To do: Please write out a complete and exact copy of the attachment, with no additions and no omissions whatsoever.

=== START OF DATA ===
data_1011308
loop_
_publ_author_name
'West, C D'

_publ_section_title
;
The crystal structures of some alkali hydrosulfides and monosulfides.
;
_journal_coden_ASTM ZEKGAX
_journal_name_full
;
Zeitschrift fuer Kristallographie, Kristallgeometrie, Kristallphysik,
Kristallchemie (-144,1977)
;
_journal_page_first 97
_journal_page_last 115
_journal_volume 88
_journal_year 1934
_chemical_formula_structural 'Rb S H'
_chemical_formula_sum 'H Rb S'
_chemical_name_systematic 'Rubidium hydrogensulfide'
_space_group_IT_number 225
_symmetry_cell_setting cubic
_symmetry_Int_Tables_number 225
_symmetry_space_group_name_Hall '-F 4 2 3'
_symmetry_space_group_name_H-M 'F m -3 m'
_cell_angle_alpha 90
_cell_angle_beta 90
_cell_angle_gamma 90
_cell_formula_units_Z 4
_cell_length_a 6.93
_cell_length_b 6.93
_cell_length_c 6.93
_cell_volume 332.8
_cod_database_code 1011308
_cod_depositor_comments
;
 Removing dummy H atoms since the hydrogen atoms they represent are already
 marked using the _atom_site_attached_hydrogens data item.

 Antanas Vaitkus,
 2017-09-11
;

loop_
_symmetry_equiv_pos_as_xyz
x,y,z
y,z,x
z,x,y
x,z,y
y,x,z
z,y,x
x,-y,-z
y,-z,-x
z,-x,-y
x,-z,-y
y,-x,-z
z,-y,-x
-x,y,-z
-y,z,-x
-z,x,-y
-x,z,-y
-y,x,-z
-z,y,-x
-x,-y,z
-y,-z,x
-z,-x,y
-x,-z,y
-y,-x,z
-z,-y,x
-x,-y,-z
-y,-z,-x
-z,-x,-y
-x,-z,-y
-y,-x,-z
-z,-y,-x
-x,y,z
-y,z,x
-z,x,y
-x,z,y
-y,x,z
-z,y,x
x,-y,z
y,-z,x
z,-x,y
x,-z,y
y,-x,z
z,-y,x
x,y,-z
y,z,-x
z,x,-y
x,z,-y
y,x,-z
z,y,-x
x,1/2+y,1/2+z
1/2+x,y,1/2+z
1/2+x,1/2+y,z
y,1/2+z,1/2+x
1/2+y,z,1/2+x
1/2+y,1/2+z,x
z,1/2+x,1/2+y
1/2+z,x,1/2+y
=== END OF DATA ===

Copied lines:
data_1011308
loop_
_publ_author_name
'West, C D'

_publ_section_title
;
The crystal structures of some alkali hydrosulfides and monosulfides.
;
_journal_coden_ASTM ZEKGAX
_journal_name_full
;
Zeitschrift fuer Kristallographie, Kristallgeometrie, Kristallphysik,
Kristallchemie (-144,1977)
;
_journal_page_first 97
_journal_page_last 115
_journal_volume 88
_journal_year 1934
_chemical_formula_structural 'Rb S H'
_chemical_formula_sum 'H Rb S'
_chemical_name_systematic 'Rubidium hydrogensulfide'
_space_group_IT_number 225
_symmetry_cell_setting cubic
_symmetry_Int_Tables_number 225
_symmetry_space_group_name_Hall '-F 4 2 3'
_symmetry_space_group_name_H-M 'F m -3 m'
_cell_angle_alpha 90
_cell_angle_beta 90
_cell_angle_gamma 90
_cell_formula_units_Z 4
_cell_length_a 6.93
_cell_length_b 6.93
_cell_length_c 6.93
_cell_volume 332.8
_cod_database_code 1011308
_cod_depositor_comments
;
 Removing dummy H atoms since the hydrogen atoms they represent are already
 marked using the _atom_site_attached_hydrogens data item.

 Antanas Vaitkus,
 2017-09-11
;

loop_
_symmetry_equiv_pos_as_xyz
x,y,z
y,z,x
z,x,y
x,z,y
y,x,z
z,y,x
x,-y,-z
y,-z,-x
z,-x,-y
x,-z,-y
y,-x,-z
z,-y,-x
-x,y,-z
-y,z,-x
-z,x,-y
-x,z,-y
-y,x,-z
-z,y,-x
-x,-y,z
-y,-z,x
-z,-x,y
-x,-z,y
-y,-x,z
-z,-y,x
-x,-y,-z
-y,-z,-x
-z,-x,-y
-x,-z,-y
-y,-x,-z
-z,-y,-x
-x,y,z
-y,z,x
-z,x,y
-x,z,y
-y,x,z
-z,y,x
x,-y,z
y,-z,x
z,-x,y
x,-z,y
y,-x,z
z,-y,x
x,y,-z
y,z,-x
z,x,-y
x,z,-y
y,x,-z
z,y,-x
x,1/2+y,1/2+z
1/2+x,y,1/2+z
1/2+x,1/2+y,z
y,1/2+z,1/2+x
1/2+y,z,1/2+x
1/2+y,1/2+z,x
z,1/2+x,1/2+y
1/2+z,x,1/2+y